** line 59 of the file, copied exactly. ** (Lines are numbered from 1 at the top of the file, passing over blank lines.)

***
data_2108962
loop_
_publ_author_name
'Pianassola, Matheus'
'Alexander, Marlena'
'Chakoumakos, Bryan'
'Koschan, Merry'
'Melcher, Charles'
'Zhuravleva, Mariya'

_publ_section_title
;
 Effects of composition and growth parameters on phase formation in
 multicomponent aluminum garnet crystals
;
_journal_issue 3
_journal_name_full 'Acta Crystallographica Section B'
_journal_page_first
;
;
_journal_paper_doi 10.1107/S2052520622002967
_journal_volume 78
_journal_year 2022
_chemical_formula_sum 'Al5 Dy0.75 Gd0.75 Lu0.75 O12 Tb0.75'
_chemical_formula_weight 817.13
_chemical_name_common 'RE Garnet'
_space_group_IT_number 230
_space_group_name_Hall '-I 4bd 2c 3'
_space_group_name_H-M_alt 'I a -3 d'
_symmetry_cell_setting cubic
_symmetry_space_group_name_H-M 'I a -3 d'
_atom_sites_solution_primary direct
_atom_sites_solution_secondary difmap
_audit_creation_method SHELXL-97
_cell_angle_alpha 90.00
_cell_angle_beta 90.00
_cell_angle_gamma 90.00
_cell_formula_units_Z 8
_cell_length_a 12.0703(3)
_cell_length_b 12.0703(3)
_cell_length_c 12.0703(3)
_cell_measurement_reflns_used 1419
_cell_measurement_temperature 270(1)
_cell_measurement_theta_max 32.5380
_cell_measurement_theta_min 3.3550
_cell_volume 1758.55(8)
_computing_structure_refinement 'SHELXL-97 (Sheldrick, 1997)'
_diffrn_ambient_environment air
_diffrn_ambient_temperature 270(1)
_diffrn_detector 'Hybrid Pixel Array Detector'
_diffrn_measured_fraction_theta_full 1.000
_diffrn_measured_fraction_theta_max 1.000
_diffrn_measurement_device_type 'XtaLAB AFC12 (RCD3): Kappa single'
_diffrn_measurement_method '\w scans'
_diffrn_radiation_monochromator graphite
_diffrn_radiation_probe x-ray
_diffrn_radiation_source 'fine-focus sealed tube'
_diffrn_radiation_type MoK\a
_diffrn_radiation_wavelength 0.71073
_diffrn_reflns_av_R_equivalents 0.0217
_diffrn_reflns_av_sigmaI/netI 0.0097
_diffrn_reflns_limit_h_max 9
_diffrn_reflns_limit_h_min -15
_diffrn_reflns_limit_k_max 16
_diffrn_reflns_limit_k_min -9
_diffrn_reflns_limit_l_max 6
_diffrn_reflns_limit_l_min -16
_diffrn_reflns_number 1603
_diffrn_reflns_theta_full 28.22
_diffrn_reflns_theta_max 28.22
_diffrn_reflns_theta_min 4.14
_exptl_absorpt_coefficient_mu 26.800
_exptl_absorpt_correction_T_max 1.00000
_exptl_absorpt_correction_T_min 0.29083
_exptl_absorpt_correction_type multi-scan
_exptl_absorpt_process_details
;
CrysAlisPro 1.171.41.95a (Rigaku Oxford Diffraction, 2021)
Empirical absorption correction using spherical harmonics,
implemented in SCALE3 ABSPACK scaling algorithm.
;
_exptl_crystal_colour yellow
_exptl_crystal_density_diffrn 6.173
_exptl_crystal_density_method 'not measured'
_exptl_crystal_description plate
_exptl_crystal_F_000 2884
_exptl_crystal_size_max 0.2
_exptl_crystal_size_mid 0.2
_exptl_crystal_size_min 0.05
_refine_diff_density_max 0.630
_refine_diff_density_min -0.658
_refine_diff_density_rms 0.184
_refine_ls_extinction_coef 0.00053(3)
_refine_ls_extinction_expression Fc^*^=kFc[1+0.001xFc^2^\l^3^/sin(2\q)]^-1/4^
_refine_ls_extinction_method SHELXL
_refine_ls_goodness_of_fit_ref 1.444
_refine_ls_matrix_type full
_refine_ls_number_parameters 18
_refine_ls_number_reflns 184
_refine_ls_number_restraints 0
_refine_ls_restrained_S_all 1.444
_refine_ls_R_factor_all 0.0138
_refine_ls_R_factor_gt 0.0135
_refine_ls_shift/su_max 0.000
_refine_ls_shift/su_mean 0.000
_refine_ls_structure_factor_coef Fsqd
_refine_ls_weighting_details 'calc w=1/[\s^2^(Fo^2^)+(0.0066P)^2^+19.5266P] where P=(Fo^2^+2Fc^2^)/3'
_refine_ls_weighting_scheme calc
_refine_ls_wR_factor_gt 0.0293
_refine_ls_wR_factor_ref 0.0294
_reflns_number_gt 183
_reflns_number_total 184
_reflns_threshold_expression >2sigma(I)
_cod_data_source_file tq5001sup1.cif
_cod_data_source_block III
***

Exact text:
_diffrn_reflns_av_R_equivalents 0.0217